7 Don’t forget about smell!
Finally, don’t forget your fifth sense. It’s important to consider all the senses with interior design. Sight is an obvious one, touch involves thinking about how fabrics and objects feel, sound means testing whether or not the room suffers from distracting noise from anywhere – for example from a washing machine, TV or gaming device, as well as the careful placement of speakers. Taste is less relevant but is closely linked to smell. Aroma can deeply affect how we feel in a space, so do add a diffuser or scented candle. But don’t go for anything too overpowering. Like overly brash colour schemes, too strong a scent can upset the senses rather than soothe them!
Interiors by Sarah Ward
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Brazil – Iguazu Falls
This last month, one of our team was fortunate enough to get away to beautiful South America and on her travels, she visited Brazil and Argentina. However, one place that stood out beyond the beach lined shores and cocktails of colourful Rio was the stunning Iguazu Falls. Situated on the border of both Argentina and Brazil, this tropical paradise was her favourite view. There are regular boat trips that can be taken along the river right up to the falls, where the boat goes underneath the falls themselves (raincoat required). Our designer says “it was one of the best experiences I’ve ever had, and a very refreshing in the tropical heat” Recommend it to anyone that like fast boats and great views. Warning: You will get quite wet!
Focus – Design Festival
Anyone who follows the world of design knows we’ve had London’s Design Festival recently and we seriously hope you’ve had the chance to check it out. What a year it’s been so far! It’s always a feast for the eyes. Of course, Sarah took the time to go down, and in between so many impressive and beautiful designs, noticed that Abbot and Boyd’s showroom was quite eye-catching – Hard not to be with bright yellow walls and glorious fabrics adorning every surface. Definitely one to take a look at.
Architecture of London
Currently showing at the guildhall Art Gallery is the Architecture of London Exhibition. This major new exhibition brings together works dating from the 17th century to the present day to illustrate how London’s ever-changing cityscape has inspired visiting and resident artists over four centuries. Architecture of London features 80 works by over 60 artists to examine the rich diversity of London’s buildings. This exhibition is open 7 days a week and is a good one for any aspiring artists or design fans! (which we hope you are)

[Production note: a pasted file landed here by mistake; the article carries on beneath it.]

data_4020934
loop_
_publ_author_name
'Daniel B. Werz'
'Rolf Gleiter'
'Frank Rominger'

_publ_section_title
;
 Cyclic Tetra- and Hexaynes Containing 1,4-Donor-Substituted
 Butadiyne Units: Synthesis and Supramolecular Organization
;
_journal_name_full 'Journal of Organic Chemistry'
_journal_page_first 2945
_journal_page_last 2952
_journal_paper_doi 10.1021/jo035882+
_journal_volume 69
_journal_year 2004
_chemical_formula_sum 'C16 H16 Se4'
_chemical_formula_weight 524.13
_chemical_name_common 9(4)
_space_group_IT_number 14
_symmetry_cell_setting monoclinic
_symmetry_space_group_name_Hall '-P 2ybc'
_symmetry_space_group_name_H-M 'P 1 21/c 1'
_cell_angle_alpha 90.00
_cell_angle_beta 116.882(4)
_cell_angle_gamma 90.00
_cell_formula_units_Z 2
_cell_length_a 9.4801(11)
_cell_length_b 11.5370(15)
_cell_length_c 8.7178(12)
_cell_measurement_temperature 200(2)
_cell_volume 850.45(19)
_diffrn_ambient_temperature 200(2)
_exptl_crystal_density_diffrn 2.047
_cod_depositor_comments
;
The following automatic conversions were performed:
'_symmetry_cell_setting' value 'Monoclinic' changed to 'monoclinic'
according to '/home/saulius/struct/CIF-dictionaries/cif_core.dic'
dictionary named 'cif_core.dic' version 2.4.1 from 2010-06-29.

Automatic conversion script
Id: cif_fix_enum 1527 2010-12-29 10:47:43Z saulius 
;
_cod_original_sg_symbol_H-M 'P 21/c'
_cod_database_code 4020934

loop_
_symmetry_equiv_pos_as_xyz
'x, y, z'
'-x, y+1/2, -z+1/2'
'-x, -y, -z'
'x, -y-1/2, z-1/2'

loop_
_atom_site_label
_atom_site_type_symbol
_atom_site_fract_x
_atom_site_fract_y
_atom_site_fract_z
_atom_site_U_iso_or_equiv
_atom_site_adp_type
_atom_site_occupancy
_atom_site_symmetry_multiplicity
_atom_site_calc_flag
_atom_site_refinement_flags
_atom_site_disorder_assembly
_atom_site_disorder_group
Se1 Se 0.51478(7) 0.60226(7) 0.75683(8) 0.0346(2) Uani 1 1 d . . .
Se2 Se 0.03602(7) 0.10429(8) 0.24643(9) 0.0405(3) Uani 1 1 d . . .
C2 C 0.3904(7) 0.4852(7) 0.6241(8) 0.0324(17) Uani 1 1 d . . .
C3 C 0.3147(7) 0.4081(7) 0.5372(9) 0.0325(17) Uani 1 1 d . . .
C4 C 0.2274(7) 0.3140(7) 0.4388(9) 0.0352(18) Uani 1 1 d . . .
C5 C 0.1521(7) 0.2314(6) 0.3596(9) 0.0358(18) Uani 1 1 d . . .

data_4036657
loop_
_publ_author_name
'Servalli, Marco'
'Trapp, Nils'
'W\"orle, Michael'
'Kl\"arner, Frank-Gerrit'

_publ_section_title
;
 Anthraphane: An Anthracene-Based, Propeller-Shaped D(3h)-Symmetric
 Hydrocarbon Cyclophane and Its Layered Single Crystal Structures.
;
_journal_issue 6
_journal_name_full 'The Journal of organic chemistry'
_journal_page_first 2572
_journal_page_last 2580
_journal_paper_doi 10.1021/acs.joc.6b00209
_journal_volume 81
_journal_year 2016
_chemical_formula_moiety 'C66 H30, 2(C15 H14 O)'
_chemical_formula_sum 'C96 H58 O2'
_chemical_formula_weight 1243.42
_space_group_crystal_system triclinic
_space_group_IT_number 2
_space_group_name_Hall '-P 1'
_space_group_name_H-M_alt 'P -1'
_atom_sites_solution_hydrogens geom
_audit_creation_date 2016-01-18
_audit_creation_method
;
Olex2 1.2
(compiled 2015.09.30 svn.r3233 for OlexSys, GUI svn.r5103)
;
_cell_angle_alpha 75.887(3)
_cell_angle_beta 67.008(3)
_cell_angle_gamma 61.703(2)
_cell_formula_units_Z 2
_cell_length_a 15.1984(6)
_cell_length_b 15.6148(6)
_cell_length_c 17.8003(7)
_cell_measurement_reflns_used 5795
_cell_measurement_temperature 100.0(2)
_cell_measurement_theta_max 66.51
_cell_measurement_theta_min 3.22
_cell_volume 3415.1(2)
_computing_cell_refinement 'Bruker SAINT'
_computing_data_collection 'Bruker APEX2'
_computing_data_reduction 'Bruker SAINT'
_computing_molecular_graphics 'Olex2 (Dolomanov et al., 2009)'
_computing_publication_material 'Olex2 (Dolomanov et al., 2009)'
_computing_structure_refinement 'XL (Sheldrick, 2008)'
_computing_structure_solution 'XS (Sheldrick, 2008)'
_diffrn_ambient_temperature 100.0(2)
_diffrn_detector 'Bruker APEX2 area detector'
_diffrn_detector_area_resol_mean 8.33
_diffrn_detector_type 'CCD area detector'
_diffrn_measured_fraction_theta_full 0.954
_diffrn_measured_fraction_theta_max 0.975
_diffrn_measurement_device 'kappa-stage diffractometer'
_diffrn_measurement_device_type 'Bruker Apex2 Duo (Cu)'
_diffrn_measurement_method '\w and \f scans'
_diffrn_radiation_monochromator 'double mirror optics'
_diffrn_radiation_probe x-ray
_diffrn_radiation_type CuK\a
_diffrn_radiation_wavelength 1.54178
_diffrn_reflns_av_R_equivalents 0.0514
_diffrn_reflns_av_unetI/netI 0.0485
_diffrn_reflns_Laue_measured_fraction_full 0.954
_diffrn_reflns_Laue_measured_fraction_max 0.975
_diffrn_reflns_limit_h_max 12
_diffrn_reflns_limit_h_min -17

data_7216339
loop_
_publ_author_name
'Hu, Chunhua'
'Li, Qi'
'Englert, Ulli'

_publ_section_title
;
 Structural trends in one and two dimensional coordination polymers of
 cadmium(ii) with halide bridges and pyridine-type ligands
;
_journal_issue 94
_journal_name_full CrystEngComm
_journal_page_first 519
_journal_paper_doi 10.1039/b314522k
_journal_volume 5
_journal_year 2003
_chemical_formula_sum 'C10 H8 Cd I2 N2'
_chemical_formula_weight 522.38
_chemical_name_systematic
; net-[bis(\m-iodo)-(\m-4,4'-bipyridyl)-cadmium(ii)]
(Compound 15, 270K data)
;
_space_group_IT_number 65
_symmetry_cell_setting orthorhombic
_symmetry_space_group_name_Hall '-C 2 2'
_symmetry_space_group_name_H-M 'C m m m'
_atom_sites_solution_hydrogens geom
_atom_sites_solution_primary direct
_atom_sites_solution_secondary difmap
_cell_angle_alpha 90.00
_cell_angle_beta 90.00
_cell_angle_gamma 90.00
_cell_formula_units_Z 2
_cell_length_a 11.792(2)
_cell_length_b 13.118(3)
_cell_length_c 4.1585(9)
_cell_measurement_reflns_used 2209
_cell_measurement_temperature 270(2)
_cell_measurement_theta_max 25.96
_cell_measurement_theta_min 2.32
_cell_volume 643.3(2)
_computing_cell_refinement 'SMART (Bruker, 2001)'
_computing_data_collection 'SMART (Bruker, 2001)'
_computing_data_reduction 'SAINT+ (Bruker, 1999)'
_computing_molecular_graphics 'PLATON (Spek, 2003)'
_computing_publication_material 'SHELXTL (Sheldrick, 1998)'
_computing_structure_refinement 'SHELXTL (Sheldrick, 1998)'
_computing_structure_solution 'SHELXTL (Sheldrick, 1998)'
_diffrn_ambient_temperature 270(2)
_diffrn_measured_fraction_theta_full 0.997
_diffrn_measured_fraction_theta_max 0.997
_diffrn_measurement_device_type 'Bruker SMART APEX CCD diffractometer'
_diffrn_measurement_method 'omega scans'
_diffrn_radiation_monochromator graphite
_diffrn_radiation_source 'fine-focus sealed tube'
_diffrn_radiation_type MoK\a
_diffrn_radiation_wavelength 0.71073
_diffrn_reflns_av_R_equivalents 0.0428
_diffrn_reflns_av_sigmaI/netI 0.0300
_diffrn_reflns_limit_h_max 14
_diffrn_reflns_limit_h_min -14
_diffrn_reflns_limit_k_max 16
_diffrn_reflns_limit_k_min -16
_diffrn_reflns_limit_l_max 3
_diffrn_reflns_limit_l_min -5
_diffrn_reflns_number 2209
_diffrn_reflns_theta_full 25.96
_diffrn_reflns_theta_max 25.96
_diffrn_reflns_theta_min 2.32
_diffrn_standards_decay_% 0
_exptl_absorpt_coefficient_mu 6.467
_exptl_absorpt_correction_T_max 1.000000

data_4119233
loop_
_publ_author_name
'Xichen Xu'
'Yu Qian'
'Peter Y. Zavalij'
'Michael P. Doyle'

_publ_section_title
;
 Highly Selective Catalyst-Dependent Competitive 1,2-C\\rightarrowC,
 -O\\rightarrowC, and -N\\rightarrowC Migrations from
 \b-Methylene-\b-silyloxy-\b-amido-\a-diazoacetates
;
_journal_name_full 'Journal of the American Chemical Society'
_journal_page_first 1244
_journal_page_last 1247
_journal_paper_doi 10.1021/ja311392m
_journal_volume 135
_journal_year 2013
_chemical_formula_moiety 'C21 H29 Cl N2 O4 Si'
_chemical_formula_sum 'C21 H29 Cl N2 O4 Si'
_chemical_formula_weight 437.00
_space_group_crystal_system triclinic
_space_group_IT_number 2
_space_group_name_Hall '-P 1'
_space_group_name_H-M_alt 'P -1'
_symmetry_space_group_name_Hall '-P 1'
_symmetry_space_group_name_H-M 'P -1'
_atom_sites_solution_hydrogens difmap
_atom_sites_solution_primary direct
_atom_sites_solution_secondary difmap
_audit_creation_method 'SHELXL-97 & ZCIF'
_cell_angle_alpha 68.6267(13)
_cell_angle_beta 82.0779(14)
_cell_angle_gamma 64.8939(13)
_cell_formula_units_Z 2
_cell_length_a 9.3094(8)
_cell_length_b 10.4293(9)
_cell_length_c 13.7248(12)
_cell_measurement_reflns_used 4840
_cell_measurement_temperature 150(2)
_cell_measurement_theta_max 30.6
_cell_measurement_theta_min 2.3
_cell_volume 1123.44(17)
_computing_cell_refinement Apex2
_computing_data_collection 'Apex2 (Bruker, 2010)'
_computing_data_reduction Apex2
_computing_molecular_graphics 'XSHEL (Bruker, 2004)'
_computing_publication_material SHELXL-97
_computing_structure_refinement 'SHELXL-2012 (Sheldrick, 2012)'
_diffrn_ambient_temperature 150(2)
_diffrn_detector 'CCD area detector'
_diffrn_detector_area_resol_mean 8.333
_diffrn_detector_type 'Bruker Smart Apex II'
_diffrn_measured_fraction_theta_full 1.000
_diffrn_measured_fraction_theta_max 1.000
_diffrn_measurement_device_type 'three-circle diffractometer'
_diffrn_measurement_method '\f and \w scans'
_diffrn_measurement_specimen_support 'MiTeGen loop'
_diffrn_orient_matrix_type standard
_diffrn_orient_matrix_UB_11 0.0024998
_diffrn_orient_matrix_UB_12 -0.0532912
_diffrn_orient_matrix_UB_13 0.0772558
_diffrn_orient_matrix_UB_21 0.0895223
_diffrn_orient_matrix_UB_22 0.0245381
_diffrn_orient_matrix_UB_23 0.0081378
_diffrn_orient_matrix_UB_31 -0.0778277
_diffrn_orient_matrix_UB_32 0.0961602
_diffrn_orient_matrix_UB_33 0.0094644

As anyone who lives in London knows, space is at a premium in the UK capital. This means we often need to be creative with the small spaces we have. Our Senior Interior Designer, Rosie Ward, has first-hand knowledge of how to make a small living area work well. Her 1.5-bed flat in a premium
location in Clapham, benefits from her design knowledge and know-how about small apartment interiors in London.
‘Designing solutions for small spaces is always an enjoyable challenge,’ says Rosie. ‘I like what Kevin McCloud says in a House Beautiful article about small-space living: “A big house is not necessarily
spacious; a small house is not necessarily cramped. What matters is a sense of space and a sense of connection.”’
Read on for Rosie’s interior ideas for small spaces:
Getting an interior designer in before you move into a new small space is the best bet. We’ll come to see you in your current home and chat to you about how you live and how your home operates, before looking at the new space. Everyone has different priorities, and we’ll find out what’s most
important to you. Then, we can put in the best bespoke interior design solutions for your space, created around your lifestyle.
I’ve worked on a project where we put a utility room in under the stairs, which is always a good spot to work with when space is tight. There’s often more room under there than you realise, and maximising every inch is key.
I am currently designing a joinery unit for coat and shoe storage which will also be used as a central divider for a room. To make this work, I have mixed closed doors for the storage with open shelving to display the client’s art collection. One client we designed a home for needed a lot of clothes storage, so we added a stud wall in the room to place the bed against and created a dressing room behind to give us two layers of cupboards.
Sometimes, redesigning a small apartment to gain the most space we can – moving stairs and walls – creates the best longterm solutions.